A series of verbal gaffes on important issues has prompted growing concern within the government that Prime Minister Yoshihide Suga is suffering from chronic stress and fatigue.
The beleaguered prime minister spent his New Year holiday on the job, tasked with orchestrating the response to the coronavirus resurgence at year’s end. Mindful of the official message of social distancing and self-restraint, he has also been forced to abstain from his habitual breakfasts at a Tokyo hotel. Observers speculated such compounding factors may have been behind the conspicuous slips of tongue.
The trigger for widespread concern came during Suga’s remarks at the government task force on the coronavirus, held on Wednesday. When expanding the state of emergency to include seven additional prefectures including Osaka and Aichi, he misread his notes, erroneously naming “Shizuoka Prefecture” instead of “Fukuoka Prefecture.”
A government spokesperson immediately corrected the mistake. Suga similarly struggled through the subsequent press conference, providing seemingly off-topic responses to reporters’ questions.
Yet the incident was hardly Suga’s first flub. At an earlier press conference on Jan. 4, when asked about the timing of the dissolution of the House of Representatives, he responded, “at some point in autumn.” His office quickly clarified that the dissolution could in fact be expected “at some point by autumn.”
Those close to the prime minister attributed the gaffes to stress and emphasised that he remains in sound physical health.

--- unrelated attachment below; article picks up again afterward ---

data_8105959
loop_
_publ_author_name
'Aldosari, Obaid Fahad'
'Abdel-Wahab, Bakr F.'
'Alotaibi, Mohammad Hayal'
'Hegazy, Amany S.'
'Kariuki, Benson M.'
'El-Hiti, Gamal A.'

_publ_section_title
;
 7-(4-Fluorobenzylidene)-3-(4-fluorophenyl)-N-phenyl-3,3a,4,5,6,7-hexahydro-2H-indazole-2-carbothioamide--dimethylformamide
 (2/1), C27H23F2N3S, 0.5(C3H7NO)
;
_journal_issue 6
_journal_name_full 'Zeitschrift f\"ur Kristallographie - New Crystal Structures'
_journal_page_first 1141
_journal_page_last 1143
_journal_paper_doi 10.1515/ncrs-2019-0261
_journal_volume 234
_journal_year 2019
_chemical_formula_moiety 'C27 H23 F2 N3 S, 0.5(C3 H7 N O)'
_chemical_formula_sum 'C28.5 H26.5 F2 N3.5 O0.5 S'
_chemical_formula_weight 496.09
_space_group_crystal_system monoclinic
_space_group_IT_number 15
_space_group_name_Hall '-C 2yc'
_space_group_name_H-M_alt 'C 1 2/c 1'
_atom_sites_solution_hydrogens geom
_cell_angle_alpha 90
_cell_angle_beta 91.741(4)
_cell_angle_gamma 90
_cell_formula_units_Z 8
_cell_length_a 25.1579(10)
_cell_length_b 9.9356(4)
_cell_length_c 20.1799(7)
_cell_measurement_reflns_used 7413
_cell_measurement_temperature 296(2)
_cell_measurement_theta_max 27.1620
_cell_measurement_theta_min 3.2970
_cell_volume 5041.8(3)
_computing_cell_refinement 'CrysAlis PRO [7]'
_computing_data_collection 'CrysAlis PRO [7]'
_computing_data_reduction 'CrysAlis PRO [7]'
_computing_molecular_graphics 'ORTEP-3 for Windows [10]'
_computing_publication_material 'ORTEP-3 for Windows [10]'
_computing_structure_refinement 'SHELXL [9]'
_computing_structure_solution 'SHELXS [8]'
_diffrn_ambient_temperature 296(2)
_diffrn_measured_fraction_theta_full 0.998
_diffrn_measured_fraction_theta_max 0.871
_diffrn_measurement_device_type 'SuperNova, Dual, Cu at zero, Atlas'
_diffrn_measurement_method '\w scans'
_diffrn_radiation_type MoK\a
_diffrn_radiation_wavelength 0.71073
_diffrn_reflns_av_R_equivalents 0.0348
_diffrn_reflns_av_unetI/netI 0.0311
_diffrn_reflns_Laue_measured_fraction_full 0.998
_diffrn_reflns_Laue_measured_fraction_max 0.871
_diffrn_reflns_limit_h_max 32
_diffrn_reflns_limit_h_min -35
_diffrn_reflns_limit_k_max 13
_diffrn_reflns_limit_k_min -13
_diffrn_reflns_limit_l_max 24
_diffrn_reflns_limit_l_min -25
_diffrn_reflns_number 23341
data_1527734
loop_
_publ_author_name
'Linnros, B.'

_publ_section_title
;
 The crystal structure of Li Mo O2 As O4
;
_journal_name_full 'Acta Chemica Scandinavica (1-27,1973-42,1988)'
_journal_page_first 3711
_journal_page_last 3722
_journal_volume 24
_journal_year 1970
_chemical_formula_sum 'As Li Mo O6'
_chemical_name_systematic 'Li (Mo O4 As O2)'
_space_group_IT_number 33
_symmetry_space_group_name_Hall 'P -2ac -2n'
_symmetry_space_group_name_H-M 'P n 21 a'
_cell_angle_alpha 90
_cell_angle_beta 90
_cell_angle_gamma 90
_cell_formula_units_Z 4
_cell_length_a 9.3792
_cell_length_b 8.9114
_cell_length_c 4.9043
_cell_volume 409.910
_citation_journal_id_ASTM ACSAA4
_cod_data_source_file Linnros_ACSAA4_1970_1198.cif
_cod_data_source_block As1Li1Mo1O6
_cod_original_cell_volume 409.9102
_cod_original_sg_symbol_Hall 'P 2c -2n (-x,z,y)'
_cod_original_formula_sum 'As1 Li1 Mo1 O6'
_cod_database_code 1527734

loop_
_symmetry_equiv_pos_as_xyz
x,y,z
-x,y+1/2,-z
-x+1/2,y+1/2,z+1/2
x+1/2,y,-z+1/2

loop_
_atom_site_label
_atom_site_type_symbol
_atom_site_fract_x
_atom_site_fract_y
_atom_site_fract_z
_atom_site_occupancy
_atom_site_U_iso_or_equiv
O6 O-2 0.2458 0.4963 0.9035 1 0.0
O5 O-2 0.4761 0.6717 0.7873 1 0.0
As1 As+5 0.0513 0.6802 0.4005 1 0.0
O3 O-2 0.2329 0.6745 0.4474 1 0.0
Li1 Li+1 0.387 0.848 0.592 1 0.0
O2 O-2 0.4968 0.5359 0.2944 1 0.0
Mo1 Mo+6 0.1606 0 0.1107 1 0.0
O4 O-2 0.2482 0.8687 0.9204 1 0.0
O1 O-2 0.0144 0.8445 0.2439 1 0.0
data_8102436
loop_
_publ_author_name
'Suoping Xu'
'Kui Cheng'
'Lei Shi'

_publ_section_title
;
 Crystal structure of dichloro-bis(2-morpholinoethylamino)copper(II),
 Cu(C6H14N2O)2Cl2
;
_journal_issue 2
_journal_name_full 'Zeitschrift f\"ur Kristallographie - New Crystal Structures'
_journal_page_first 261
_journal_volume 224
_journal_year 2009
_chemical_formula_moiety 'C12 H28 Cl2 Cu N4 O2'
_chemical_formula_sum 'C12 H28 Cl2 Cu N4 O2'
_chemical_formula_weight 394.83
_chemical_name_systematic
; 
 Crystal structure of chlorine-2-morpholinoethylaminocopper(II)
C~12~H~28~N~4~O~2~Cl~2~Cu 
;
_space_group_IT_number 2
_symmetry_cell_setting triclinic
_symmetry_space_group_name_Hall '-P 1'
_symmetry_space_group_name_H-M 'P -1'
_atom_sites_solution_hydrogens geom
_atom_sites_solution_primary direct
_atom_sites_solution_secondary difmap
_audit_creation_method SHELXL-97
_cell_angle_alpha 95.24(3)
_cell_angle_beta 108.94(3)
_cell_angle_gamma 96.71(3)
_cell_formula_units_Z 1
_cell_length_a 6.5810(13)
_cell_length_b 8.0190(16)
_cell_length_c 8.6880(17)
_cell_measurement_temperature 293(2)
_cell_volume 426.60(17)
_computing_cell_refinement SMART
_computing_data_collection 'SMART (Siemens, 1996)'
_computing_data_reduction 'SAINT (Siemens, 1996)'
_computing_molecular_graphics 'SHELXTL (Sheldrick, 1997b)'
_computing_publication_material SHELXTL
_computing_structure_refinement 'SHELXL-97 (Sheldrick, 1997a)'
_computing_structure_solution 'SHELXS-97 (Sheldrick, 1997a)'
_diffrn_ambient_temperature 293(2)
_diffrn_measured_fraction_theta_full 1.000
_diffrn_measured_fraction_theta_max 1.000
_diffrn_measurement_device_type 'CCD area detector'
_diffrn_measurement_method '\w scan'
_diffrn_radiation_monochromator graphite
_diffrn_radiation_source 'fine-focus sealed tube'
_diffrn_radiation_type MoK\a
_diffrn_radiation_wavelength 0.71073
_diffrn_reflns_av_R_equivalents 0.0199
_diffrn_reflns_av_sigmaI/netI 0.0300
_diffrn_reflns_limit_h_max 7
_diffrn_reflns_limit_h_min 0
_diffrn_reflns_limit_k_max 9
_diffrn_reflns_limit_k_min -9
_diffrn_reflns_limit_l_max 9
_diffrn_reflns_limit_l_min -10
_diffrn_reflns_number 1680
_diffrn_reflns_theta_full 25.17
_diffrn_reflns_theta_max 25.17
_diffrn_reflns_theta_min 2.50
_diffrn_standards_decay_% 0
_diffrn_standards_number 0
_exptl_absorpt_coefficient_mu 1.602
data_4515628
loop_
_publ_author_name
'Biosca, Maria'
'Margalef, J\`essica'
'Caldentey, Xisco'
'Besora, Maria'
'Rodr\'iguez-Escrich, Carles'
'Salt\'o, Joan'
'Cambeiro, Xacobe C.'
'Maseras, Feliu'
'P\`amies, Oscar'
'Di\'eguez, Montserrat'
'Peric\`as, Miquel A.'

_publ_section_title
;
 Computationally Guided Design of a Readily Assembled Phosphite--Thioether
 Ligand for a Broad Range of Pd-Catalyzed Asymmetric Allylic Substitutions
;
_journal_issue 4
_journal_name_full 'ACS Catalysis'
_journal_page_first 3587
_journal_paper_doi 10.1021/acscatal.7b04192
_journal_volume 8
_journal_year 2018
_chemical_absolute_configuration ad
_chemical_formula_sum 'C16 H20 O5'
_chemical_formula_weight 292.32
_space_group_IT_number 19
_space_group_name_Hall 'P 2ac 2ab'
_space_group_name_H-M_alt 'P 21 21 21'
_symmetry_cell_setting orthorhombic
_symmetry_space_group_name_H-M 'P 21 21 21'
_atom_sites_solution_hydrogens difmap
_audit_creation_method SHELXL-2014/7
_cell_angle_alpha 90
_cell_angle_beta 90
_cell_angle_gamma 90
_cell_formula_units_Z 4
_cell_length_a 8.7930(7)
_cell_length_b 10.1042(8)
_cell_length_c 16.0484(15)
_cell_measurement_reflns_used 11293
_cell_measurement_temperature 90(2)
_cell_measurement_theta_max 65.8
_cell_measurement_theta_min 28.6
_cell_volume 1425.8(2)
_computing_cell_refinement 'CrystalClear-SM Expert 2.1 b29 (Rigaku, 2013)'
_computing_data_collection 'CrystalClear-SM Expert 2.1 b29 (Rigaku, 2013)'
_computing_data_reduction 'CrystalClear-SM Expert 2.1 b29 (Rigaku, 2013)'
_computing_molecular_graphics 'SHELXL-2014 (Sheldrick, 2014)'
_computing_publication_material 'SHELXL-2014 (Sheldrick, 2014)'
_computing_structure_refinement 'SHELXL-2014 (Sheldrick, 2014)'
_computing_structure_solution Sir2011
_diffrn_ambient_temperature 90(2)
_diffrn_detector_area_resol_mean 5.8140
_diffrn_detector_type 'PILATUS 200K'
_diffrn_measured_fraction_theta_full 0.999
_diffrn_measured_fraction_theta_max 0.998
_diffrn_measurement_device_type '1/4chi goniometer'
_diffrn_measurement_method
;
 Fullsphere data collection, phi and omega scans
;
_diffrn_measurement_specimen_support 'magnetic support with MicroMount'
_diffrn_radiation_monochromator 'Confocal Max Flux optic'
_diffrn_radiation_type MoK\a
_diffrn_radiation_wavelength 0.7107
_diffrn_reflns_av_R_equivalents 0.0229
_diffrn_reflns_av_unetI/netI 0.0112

According to a log of the prime minister’s daily agenda as documented by The Yomiuri Shimbun, the prime minister has not taken a single full day off for rest since assuming office in September last year.
Following the announcement of more than 1,300 new coronavirus cases in Tokyo on New Year’s Eve, the first daily total to top 1,000, Suga’s docket was filled with daily meetings with top health officials, including Health, Labor, and Welfare Minister Norihisa Tamura.
Since his days as chief cabinet secretary, Suga has routinely taken his weekday morning meal at a hotel near the Diet building, breaking bread with experts who provide briefings. However, his seat at the breakfast table has remained empty for the past eight days, following the declaration of a state of emergency in Tokyo and three neighbouring prefectures on Jan. 7.
Suga was criticised last year for participating in a steak dinner with seven other attendees amid the worsening pandemic. He has refrained from all such dinner meetings since Dec. 17.
Some Liberal Democratic Party members have voiced concern how the inability to dine with experts will affect Suga’s decision-making process. Not only an outlet to relieve stress, cancellation of the meetings may also impede his ability to gather information, a veteran LDP lawmaker said.